Scientists May Have Solved The Mystery Of 1952 London's Killer Fog

Posted: Nov 16 2016, 4:44am CST | by , Updated: Nov 16 2016, 4:50am CST , in Latest Science News


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Scientists may have Solved the Mystery of 1952 London's Kille
Credit: Texas A&M University

New study pinpoints the chemical processes invovled the in the famous London fog. Similar air chemistry can also be seen in China today

In 1952, a thick, mysterious fog covered the capital of UK for five days. Despite the fact that it reduced visibility and caused troubled breathing, the fog was not thought to be an unusual event. It looked no different from the familiar fogs that have swept over Great Britain for thousands of years. However, it turned out to be a killer fog and at least 4,000 deaths in London are attributed to it. The fog caused the transportation to shut down and sent more than 150,000 people to the hospitals. Thousands of animals also chocked to death in the fields.

The 1952 fog is still considered the worst air pollution event in European history. While the exact cause and nature of the fog always remained a mystery, scientists have attempted to solve it and now a team of international researchers claims to have found the actual reason of the killer fog.

In the latest study, researchers have pinpointed the chemical processes involved in the 1952 London fog and the same air chemistry can also be seen in different parts of China today.

Through laboratory experiments and atmospheric measurements in China, researchers have showed how natural fog intermixed with the toxic particles of coal burning and created a deadly haze the turned skies across the London completely dark.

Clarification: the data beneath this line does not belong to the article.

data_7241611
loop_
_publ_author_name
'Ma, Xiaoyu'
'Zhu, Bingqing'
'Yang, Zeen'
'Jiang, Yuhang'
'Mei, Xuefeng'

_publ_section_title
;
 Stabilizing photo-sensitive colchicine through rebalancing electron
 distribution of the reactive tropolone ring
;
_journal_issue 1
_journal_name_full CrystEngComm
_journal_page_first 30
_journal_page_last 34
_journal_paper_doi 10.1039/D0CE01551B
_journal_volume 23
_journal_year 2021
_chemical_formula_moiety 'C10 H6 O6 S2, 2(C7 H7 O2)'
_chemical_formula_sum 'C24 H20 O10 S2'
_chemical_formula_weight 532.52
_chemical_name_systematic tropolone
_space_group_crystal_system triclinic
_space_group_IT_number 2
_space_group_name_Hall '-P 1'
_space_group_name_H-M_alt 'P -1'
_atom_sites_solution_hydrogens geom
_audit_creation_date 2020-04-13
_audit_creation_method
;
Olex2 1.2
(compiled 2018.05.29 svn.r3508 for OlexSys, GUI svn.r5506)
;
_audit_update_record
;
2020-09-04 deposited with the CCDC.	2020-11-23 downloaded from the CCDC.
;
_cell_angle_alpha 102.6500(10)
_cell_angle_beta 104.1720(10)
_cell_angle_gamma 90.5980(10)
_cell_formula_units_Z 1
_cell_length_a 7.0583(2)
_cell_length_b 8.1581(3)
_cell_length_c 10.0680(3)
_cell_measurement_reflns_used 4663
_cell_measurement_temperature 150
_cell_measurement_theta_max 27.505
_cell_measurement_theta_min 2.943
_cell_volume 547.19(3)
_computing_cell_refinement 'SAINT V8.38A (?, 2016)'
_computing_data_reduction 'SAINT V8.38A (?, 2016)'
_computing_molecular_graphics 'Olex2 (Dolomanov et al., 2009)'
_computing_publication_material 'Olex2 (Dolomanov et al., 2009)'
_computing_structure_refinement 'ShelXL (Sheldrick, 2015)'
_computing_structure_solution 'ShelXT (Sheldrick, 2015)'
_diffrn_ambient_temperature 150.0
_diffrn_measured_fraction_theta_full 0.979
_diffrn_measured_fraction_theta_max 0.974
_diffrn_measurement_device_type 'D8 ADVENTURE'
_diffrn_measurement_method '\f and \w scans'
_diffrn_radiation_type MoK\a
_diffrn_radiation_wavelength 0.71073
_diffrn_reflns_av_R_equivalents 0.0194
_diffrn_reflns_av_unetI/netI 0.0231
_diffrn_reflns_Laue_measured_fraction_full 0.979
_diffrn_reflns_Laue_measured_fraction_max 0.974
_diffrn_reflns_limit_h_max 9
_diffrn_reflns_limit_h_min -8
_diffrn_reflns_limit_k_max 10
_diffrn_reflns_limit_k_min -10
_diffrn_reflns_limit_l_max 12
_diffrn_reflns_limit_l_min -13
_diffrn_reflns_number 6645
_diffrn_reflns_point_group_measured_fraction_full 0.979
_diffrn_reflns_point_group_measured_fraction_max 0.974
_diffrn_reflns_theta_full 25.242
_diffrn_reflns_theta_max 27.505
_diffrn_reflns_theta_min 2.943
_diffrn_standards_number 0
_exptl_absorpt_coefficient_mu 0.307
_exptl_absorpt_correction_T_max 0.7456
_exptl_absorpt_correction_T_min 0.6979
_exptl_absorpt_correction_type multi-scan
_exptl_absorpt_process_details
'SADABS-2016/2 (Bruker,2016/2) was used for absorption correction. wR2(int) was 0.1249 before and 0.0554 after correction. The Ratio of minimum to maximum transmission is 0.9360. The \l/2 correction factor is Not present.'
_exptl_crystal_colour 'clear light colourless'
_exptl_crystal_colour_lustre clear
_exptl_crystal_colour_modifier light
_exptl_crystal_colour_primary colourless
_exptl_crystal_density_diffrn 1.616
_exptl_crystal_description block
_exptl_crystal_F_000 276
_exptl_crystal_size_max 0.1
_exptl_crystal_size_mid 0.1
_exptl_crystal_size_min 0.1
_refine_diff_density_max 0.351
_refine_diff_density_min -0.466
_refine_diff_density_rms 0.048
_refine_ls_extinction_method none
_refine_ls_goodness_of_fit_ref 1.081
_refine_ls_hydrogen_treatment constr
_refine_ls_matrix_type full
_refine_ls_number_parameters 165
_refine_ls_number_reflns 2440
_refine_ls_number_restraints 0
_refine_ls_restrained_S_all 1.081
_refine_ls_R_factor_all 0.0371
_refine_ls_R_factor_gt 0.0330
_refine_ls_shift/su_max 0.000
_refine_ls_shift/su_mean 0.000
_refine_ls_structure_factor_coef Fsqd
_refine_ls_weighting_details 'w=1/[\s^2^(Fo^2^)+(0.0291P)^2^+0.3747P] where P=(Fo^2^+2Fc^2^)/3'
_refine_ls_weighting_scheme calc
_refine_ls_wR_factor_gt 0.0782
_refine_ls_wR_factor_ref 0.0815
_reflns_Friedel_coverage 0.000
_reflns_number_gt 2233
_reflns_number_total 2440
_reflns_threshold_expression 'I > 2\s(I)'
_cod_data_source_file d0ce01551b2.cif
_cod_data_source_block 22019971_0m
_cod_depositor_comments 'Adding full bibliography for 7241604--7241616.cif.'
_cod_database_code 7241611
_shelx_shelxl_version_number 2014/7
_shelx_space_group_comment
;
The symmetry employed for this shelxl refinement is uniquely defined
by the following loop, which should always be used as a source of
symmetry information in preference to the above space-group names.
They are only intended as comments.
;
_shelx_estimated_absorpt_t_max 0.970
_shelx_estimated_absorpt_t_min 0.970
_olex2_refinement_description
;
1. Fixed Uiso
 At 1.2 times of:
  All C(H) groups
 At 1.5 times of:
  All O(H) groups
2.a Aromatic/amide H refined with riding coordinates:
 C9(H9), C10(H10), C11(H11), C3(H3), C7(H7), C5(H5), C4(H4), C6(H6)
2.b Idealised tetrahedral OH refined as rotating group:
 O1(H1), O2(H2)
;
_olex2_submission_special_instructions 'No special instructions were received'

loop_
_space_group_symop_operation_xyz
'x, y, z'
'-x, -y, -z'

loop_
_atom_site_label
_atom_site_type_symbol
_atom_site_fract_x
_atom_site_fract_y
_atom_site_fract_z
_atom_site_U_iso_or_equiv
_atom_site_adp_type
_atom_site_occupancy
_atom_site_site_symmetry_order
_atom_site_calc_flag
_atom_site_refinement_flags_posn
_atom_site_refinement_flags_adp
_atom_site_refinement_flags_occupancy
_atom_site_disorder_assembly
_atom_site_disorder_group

“People have known that sulfate was a big contributor to the fog, and sulfuric acid particles were formed from sulfur dioxide released by coal burning for residential use and power plants, and other means,” explained lead researcher Renyi Zhang from Texas A&M University.

“But how sulfur dioxide was turned into sulfuric acid was unclear. Our results showed that this process was facilitated by nitrogen dioxide, another co-product of coal burning, and occurred initially on natural fog.

“Another key aspect in the conversion of sulfur dioxide to sulfate is that it produces acidic particles, which subsequently inhibits this process. Natural fog contained larger particles of several tens of micrometers in size, and the acid formed was sufficiently diluted. Evaporation of those fog particles then left smaller acidic haze particles that covered the city.”

China is also battling from haze for decades and similar chemical processes have to interplay for this haze as well. However, the London fog was highly acidic compared to current Chinese haze.

In contrast, London air appears much cleaner today but it is still dangerously polluted. Researchers beleive that a better understanding of air chemistry may hold the key for making effective strategies against pollution in London, China and elsewhere across the globe.

"We think we have helped solve the 1952 London fog mystery and also have given China some ideas of how to improve its air quality,” said Zhang. “Reduction in emissions for nitrogen oxides and ammonia is likely effective in disrupting this sulfate formation process.”

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The Author

<a href="/latest_stories/all/all/47" rel="author">Hira Bashir</a>
The latest discoveries in science are the passion of Hira Bashir (). With years of experience, she is able to spot the most interesting new achievements of scientists around the world and cover them in easy to understand reporting.




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